FDA moves forward with approval of generic Abilify from 4 different manufacturers despite Otsuka pushback

May 7, 2015

FDA’s approval of generic versions of Abilify (aripiprazole), an antipsychotic drug approved to treat schizophrenia and bipolar disorder, from 4 different generic manufacturers, has industry insiders pondering the generic drug market.

FDA’s approval of generic versions of Abilify (aripiprazole), an antipsychotic drug approved to treat schizophrenia and bipolar disorder, from 4 different generic manufacturers, has industry insiders pondering the generic drug market.

According to the Wall Street Journal, the approvals come after Otsuka cited complex regulatory law to thwart generics, but FDA rejected the argument and decided that generic versions meet the standard for approval. Otsuka has sued FDA in a federal district court in Maryland and requested an injunction that would have stayed the effectiveness of any FDA approvals of ANDAs for generic aripiprazole. That injunction was subsequently denied by the Maryland court.

This has been a closely-watched effort, according the WSJ, because, if successful, other pharmaceutical manufacturers may have been encouraged to pursue a similar strategy to prevent generic competition, which could pose a significant risk of further raising healthcare costs for consumers.

Related:FDA approves first generic Abilify

According to a recent IMS Health report, Abilify was ranked number 1 among the 10 top-selling drugs in the United States by total sales, at an estimated $6.4 billion.

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Santilli“Not only will the FDA decision be positive for generic makers, but may also be a win for patients as it may serve as a warning to other drug makers who are developing similar strategies to prevent generic competition,” said John Santilli, partner, Access Market Intelligence, in Trumbull, Conn.

This also serves as a boost for formulary managers as they have continued to promote the use of appropriate generic products, according to Santilli.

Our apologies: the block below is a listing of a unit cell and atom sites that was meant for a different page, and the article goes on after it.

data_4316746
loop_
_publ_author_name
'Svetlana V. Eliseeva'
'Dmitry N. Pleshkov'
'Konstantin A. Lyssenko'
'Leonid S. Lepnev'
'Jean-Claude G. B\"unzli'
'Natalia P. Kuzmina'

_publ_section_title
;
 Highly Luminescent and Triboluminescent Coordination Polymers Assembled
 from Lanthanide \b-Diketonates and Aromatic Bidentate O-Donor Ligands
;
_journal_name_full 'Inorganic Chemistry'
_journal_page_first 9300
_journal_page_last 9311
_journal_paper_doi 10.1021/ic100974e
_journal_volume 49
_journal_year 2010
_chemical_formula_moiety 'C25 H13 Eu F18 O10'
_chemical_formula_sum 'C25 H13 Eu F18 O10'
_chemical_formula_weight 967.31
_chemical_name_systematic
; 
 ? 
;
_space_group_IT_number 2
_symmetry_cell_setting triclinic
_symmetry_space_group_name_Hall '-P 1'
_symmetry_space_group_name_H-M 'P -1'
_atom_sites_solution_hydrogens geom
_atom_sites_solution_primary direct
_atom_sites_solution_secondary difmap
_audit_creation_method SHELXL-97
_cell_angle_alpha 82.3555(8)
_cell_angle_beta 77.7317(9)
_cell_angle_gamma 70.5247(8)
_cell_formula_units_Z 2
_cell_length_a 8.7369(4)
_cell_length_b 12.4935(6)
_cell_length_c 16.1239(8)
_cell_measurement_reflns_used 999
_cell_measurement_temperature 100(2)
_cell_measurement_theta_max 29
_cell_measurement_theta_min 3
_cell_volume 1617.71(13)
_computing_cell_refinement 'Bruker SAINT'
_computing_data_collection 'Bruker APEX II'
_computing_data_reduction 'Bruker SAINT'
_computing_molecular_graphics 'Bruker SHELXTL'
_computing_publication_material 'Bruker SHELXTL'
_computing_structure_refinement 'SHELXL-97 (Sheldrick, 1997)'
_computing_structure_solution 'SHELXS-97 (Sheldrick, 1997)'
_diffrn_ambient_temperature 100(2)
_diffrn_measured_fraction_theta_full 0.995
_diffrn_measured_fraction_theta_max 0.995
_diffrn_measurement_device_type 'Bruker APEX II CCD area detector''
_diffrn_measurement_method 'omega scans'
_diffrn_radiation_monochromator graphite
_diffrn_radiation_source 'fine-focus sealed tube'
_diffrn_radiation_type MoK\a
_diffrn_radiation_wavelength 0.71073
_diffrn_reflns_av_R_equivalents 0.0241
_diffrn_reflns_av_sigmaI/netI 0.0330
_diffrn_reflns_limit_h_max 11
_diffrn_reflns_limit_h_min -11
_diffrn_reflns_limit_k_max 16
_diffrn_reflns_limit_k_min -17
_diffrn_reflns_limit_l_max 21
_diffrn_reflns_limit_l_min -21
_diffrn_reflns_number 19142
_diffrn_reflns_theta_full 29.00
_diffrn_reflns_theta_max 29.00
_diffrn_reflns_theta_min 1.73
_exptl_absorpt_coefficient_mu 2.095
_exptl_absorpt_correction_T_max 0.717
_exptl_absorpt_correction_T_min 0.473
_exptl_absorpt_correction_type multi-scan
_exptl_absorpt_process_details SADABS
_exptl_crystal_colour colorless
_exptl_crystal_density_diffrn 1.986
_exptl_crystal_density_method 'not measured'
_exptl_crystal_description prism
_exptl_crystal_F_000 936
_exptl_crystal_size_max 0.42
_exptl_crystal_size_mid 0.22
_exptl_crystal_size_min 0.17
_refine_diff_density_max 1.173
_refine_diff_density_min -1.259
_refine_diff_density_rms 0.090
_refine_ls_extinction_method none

“All classes of blockbuster drugs-including antipsychotics-that are losing their brand status present an opportunity for health plans and pharmacy benefit managers to encourage the use of generic products,” agreed Nadina J. Rosier, PharmD, Towers Watson North America HGB Practice Leader, Pharmacy.

“As a result of generics becoming available, many PBMs are implementing more restrictive formularies with drug exclusions across various therapy classes when clinically viable generics are now available,” she said. “This practice generates significant savings for employers.”

As blockbuster brand drugs lose patent, plan sponsors will look for ways to shift utilization to low net cost products covered by the benefit vis-à-vis formulary, plan design, and/or step therapy approaches, according to Dr. Rosier.

Rosier“Today, we are seeing many employers with more than 85% of claims dispensed as generic products,” she said.

The Towers Watson 2015 Emerging Trends in Health Care Survey showed that 61% of surveyed employers are either adopting a high-performance formulary that eliminates brand coverage while encouraging generic use or planning to do so in the next 2 to 3 years.

Santilli believes that FDA’s approval of the generic versions of Abilify may be a setback for Otsuka Pharmaceuticals. “Otsuka may have already implemented a plan to fill this gap by acquiring Avanir in December 2014,” he said.

However, this is a potential windfall for the generic makers Alembic Pharmaceuticals Ltd.Hetero Labs Ltd., Teva Pharmaceuticals and Torrent Pharmaceuticals Ltd., according to Santilli.

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